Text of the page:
By Owen Quinn author of the Time Warriors and Zombie Blues
The initial trailers and episode of this new show from Marvel were a bit of a culture shock. Anyone expecting super villain and massive battles in the vein of Infinity War and Endgame is going to be sorely disappointed. Indeed what we get is a parody of Bewitched and all those old sitcoms where life is perfect in a white picket fence stance. Women were the consummate housewives and men were the working husbands in grey suits trying to get that promotion from their angry bosses. The acting is exaggerated and the values are those of the 50s literally jump from the screen. Wanda and the Vision are the new couple in the neighbourhood trying to fit in while masking their true identities. Simple household chores are sorted with magic and Vision hides his true form in a human guise.
We get comical situations lifted straight out of that genre like having the boss over for dinner to impress him enough to get that elusive promotion and taking part in a magic show to gain favour from the head honcho of the neighbourhood, Dotty. While this concept is jarring at first, it soon becomes clear something else is going on. Mysterious beekeepers emerge from the sewer and Wanda hears a voice from the radio asking her who is doing this to her? Doing what?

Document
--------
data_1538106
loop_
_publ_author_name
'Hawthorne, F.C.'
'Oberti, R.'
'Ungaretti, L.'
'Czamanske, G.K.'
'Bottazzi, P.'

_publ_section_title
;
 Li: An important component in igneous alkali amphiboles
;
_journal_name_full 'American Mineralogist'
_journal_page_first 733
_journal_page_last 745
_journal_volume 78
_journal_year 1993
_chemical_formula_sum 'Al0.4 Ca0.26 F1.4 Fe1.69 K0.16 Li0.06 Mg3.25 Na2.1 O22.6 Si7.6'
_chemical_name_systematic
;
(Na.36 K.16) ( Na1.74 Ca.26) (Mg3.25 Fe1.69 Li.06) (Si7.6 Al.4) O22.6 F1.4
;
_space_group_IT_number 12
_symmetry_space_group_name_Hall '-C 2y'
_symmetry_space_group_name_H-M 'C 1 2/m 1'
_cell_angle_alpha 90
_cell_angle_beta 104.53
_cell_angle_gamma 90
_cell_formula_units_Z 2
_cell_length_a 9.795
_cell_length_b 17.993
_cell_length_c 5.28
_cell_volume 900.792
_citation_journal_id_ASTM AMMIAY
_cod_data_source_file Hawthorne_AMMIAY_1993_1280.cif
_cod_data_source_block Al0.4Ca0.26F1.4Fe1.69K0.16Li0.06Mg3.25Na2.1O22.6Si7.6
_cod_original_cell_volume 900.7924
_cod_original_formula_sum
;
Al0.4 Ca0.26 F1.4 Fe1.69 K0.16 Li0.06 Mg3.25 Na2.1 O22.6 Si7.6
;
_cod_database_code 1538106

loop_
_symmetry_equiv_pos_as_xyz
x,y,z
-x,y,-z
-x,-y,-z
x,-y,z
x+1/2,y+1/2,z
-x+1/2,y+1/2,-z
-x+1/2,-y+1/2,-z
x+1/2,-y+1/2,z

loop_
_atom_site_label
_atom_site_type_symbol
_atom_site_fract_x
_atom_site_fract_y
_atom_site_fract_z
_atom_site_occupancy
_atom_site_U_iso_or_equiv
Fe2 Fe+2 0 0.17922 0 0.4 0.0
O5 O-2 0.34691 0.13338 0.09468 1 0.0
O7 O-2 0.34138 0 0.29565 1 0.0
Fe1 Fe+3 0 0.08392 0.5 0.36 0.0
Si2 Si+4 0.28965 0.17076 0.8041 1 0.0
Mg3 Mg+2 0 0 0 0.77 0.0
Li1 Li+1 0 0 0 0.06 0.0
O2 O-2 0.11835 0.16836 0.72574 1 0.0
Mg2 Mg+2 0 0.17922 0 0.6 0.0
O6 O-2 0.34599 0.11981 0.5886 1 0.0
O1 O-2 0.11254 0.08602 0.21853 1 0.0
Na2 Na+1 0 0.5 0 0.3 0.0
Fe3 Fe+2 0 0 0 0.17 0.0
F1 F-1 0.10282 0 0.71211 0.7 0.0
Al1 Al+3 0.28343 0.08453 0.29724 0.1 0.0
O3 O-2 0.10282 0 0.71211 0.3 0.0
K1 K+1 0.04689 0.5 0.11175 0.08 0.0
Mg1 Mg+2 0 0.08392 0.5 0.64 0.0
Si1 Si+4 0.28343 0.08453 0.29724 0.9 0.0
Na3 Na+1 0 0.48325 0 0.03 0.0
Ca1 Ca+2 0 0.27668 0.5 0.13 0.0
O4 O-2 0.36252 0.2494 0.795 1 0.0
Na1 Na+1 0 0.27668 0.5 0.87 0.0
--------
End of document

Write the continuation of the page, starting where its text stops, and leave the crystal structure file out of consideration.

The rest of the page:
Suddenly she is pregnant and reverses time back to the beginning. Is this Wanda having a mental breakdown over the Vision’s death? Grief is a veil of grey yet the scene ala Pleasantville where the black and white world suddenly floods with colour may be her grief cracking to remember happier times. Has she created this world to prevent a mental breakdown? We have the themes of having the perfect life, fitting in and just being able to do all the things other people do like having babies and being accepted. Note the scene where they sleep in separate beds like the old sitcoms yet something forces the beds together as it is acceptable to see couples sleeping in the ame bed in this era. Everyone sleeps in pyjamas and the wife is pristine to greet her husband coming home from work. It is clear some external force is affecting things or is it Wanda herself? Or could it be she is being held in this false world as she has something in her head that someone else wants? Is that connected to the Vision?
By the end of episode two my skepticism was gone and there is enough intrigue to keep me coming back. Knowing Marvel the real answer is probably nothing that we have come up with. It seems Pleasantville has just become Twin Peaks with the Scarlet Witch and the Vision right in the middle of it all.